SBA Loan Credit Score Requirements: What You Need to Qualify

Although requirements vary, you'll typically need good credit to qualify for an SBA loan.
Randa Kriss
By Randa Kriss 
Edited by Sally Lauckner

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The U.S. Small Business Administration doesn’t set official credit score requirements for its loan programs. Instead, SBA guidelines state that lenders and certified development companies (CDCs) should evaluate a borrower’s creditworthiness just as they would for similarly-sized, non-SBA guaranteed loan applications.

The minimum credit score you’ll need to qualify for an SBA loan, therefore, will vary largely based on your lender and loan type.

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Minimum SBA loan credit score requirements by loan type

Although specifics vary by lender, you can generally expect to see the following minimum SBA loan credit score requirements:

SBA loan type

Minimum credit score requirement

7(a) loans

650 or higher.

7(a) small loans

650 or higher for personal credit; 155 or higher on SBA business credit score screening.

CDC/504 loans

680 or higher.


620 or higher.

Disaster loans

Credit history acceptable to the SBA required.

SBA 7(a) loans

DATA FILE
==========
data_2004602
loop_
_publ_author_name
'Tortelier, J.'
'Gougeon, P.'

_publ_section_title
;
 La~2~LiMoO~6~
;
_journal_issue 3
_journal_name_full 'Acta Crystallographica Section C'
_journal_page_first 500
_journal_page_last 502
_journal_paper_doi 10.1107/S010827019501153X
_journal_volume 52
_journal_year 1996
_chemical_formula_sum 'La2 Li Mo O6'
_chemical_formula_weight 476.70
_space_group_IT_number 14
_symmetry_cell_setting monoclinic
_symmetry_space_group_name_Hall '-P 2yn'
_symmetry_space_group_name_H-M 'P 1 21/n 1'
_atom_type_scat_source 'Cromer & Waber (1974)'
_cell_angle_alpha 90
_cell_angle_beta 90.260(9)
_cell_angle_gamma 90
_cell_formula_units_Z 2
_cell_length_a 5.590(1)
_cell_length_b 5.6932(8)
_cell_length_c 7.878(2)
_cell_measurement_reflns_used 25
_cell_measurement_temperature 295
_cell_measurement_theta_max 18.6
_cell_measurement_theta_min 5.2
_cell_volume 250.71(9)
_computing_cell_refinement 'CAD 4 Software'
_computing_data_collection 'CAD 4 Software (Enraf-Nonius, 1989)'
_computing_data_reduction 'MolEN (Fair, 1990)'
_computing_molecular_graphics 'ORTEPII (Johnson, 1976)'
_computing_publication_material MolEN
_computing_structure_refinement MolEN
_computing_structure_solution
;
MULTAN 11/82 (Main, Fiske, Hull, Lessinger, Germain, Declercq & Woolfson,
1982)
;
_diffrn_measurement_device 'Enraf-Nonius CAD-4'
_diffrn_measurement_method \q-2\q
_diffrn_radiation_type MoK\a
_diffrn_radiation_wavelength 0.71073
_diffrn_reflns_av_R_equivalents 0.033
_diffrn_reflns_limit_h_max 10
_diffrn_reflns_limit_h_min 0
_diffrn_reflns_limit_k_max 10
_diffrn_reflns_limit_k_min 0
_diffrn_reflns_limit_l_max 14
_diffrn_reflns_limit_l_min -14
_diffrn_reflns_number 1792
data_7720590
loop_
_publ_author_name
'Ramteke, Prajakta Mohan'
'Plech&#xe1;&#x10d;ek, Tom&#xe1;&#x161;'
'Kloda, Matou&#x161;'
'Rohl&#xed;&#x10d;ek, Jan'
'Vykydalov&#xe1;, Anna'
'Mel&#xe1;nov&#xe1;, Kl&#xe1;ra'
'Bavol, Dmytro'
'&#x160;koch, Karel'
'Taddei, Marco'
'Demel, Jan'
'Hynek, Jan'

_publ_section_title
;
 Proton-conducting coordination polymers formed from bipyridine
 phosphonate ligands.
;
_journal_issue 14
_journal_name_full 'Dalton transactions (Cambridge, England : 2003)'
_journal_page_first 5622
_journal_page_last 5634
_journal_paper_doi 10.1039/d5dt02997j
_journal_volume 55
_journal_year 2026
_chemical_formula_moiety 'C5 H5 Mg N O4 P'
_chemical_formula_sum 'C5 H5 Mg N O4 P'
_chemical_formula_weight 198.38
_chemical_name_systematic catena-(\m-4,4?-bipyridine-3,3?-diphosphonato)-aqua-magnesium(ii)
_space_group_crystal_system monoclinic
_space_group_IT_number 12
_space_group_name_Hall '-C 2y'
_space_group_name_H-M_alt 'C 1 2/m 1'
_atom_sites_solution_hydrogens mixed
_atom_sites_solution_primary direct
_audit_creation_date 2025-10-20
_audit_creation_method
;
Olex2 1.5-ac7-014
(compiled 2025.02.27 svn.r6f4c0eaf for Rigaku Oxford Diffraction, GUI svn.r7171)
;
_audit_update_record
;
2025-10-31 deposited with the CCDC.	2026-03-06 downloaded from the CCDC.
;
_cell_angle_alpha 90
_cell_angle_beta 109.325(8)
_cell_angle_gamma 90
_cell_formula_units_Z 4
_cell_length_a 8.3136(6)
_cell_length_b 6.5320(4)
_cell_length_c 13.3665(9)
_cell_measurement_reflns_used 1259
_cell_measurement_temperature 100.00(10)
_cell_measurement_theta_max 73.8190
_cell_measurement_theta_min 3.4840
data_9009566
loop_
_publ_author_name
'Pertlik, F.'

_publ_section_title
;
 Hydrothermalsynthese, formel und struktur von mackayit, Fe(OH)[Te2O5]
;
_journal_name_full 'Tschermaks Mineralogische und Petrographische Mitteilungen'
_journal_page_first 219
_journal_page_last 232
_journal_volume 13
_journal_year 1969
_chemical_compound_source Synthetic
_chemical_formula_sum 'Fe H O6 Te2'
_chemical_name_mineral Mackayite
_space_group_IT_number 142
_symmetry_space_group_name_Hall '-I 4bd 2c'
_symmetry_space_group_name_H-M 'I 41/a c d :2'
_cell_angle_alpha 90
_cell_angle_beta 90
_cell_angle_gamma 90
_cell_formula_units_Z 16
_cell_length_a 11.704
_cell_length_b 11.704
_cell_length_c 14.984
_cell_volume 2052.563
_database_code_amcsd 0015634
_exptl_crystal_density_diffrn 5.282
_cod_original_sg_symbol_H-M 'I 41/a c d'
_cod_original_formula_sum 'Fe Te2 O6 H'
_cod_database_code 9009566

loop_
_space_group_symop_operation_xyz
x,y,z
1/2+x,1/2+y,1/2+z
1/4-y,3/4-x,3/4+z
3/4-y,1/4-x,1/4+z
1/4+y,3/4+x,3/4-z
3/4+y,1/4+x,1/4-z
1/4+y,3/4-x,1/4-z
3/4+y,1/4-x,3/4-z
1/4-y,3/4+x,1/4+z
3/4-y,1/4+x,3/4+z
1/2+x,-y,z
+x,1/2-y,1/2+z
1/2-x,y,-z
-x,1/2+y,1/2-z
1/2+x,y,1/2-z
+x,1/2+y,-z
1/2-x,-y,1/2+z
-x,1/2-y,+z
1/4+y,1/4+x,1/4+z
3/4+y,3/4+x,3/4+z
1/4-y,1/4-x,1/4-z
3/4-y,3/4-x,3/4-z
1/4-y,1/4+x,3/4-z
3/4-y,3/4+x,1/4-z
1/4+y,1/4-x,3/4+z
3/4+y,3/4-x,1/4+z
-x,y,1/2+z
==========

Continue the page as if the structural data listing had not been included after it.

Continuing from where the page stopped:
SBA 7(a) loans are issued by participating lenders, such as banks and credit unions, and partially guaranteed by the SBA. These small-business loans are the most popular type of SBA loan.

To qualify for a standard 7(a) loan, you’ll need good personal credit. Some SBA lenders will accept a minimum credit score in the mid-600s, whereas others will require a credit score of 690 or higher.

Live Oak Bank, for example, requires a minimum credit score of 650 for its SBA 7(a) loans. First Federal Bank, on the other hand, requires a minimum score of 700.

In general, these minimum credit score requirements apply to each of the loan types that fall under the 7(a) umbrella, including SBA Express loans, SBA CAPLines, SBA Export Working Capital loans and SBA International Trade loans.

7(a) small loans

Although 7(a) small loans (amounts of $500,000 or less) will have the same minimum personal credit score criteria as other types of SBA 7(a) loans, these products have a separate business credit score requirement.

To qualify for a 7(a) small loan, you’ll need to receive a score of 155 or higher (scores range from 0 to 300) on a FICO Small Business Scoring Service (SBSS) screening.

The SBA uses the SBSS to evaluate your business's credit history and prescreen loan applications. Even if you don’t pass the prescreen, an SBA lender can choose to continue with your application. Preferred lending partners (PLPs) can use their PLP authority to approve applications that don’t receive a score of 155 or higher.